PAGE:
Snowshoeing is a fun way to exercise while enjoying the great outdoors. Unfortunately, injuries can happen and force us to spend more time indoors than outside playing in the snow. Prolonged walking and standing can cause muscle strain and fatigue, especially in the lower back region when the hiker hasn’t developed sufficient endurance and strength necessary for the day’s planned trip.
However, with a few basic back exercises, you can improve your ability to snowshoe over greater distances and improve your posture in everyday activities. And who doesn’t want to play in the snow or with your kids as long as possible?!
Here are some quick exercises that you can do in just minutes to help improve the flexibility and strength in your back:
Lie on your back on the floor, preferably on a towel or yoga mat with your knees bent and feet flat on the floor. Gently rotate your knees to one side while twisting your upper body to the opposite side until you feel a nice stretch. You should feel a gentle stretch in your lower back, while you may also feel a stretch in your abdomen. Hold for 30 seconds, breathing relaxed, and then repeat on the other side. Aim for 3-5 repetitions.
For those that may struggle with getting into or out of a supine position, you can modify this exercise by performing a twist while standing up. Stand sideways next to a wall or chair and twist gently toward the wall while holding the chair or using the wall for support with your arm until you feel a gentle stretch. To stretch the opposite side of the body, face the opposite direction. Then use your opposite arm for support and perform the twist.
First, place your hands and knees on the ground as if you were going to do a pushup. Your arms and legs should be about 90 degrees from your torso, perpendicular to the floor mat. Now arch your back like a cat, stretching and hold for 30 seconds. This exercise is called the cat pose in yoga. Similarly, drop your back down and raise your head and chest, allowing your back to sink slightly below you. This exercise is called the cow pose.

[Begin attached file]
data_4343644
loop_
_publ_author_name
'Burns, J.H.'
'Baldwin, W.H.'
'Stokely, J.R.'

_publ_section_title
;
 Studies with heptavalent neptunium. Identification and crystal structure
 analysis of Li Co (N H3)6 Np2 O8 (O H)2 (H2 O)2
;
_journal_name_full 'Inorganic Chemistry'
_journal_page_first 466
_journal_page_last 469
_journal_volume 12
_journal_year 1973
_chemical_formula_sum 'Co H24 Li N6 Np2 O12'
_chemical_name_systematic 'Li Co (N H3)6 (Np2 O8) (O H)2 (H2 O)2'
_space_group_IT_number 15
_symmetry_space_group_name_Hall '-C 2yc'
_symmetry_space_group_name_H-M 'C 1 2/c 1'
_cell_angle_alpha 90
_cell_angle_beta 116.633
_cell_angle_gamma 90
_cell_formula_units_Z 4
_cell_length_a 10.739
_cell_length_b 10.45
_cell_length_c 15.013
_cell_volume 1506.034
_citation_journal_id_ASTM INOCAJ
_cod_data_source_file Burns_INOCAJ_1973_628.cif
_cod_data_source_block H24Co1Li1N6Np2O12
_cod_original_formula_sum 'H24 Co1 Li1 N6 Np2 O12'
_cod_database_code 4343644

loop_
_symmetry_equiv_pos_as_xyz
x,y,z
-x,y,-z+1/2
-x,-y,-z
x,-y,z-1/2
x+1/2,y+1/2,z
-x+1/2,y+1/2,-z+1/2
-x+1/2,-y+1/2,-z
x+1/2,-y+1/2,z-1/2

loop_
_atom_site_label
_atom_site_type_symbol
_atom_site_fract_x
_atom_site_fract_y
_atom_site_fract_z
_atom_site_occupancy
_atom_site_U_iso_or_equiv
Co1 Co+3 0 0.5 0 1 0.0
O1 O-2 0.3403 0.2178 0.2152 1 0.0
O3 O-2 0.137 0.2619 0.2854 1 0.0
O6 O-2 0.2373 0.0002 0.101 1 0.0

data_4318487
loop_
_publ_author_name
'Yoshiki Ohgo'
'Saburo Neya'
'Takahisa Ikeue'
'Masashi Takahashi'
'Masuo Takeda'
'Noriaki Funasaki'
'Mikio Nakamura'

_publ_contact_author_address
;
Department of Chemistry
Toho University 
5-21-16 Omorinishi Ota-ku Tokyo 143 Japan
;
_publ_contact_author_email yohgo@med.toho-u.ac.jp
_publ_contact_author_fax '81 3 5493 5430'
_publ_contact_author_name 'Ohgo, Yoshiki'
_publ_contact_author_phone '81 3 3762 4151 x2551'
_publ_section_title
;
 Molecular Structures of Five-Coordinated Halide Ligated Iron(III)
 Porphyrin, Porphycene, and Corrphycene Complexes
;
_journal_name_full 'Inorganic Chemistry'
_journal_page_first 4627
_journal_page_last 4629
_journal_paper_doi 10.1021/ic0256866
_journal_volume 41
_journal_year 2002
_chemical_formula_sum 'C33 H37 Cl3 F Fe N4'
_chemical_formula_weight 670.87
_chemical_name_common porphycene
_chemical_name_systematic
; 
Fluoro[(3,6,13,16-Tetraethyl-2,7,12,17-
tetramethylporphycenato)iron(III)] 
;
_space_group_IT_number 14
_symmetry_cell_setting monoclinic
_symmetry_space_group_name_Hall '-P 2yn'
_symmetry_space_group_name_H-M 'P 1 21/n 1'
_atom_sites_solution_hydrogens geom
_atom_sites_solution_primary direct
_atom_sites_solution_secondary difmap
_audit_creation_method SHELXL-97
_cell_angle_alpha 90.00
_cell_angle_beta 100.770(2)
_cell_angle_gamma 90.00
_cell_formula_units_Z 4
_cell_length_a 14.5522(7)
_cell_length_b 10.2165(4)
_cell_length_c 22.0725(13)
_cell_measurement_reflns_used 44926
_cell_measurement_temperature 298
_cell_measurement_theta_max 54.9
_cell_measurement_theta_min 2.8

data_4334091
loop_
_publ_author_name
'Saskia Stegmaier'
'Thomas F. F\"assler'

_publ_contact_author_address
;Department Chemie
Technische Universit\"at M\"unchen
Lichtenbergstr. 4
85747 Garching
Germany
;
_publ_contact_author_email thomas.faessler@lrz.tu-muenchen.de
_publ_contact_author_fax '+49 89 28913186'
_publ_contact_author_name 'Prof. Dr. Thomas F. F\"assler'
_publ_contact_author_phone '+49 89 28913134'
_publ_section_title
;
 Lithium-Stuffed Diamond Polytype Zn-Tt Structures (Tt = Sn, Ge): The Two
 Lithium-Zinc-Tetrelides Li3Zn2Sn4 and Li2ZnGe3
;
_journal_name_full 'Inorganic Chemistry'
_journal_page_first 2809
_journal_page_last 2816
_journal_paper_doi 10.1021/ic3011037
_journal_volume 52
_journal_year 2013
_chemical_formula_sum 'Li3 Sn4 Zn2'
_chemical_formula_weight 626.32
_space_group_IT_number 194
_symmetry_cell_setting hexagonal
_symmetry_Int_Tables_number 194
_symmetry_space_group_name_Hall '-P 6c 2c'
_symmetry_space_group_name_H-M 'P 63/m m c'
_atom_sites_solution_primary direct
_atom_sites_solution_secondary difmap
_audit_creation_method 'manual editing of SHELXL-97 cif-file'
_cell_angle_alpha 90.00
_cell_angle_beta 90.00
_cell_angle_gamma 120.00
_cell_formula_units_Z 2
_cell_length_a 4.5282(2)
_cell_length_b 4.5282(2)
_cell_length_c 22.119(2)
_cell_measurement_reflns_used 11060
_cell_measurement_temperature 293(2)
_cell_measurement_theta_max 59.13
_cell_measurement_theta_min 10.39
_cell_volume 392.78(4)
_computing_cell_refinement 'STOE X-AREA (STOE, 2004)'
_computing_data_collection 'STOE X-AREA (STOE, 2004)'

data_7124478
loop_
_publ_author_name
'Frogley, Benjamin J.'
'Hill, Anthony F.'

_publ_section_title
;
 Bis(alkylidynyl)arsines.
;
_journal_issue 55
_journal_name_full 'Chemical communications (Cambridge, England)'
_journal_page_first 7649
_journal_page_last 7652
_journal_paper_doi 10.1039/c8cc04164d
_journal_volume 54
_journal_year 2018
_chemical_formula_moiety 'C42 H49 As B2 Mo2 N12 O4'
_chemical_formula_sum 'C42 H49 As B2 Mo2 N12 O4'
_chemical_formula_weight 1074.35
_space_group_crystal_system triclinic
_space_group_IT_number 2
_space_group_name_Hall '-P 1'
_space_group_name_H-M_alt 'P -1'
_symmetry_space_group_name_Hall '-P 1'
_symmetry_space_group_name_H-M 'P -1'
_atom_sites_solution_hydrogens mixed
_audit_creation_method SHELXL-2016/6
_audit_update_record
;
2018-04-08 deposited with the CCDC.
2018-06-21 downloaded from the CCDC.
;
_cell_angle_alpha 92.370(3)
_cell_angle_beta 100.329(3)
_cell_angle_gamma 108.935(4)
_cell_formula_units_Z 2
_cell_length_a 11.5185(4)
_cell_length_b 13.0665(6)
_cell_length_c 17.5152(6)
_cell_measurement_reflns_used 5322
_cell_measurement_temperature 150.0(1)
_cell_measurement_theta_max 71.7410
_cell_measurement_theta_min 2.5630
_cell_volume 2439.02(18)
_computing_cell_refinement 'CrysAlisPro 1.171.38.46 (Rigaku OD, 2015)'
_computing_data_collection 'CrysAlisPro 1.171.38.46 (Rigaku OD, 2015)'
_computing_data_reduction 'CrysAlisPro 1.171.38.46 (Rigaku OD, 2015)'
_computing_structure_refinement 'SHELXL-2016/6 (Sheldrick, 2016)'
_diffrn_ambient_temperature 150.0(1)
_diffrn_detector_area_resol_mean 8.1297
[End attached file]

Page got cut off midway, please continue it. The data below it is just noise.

Repeat each pose three times, exhaling as you stretch, and perform the pose. Then, inhale as you come back to your starting/neutral position. Focus on your breathing, especially exhaling as you stretch. Breathing will help to get an even deeper and more relaxed stretch.
You can also perform this stretch standing up if you feel pain or discomfort when on the floor. To perform this stretch while standing, bend your knees and place your hands on your legs for added support. Then complete the poses, arching and lowering your back gently while breathing slowly for a deeper stretch.
Begin on your hands and knees, in much the same way as the cat/cow pose. Then gently lift your knees off the ground, pushing up with your arms, letting your toes and feet roll back, so your feet are flat on the ground. Take a step or two backward, depending on your comfort and ability, until you feel a stretch in your spine and legs. Your body should form an inverted V shape.
Downward dog is a great exercise to help lengthen the spine while also stretching the hamstrings and calves. Hold this pose for 30 seconds. Aim for 3-5 repetitions.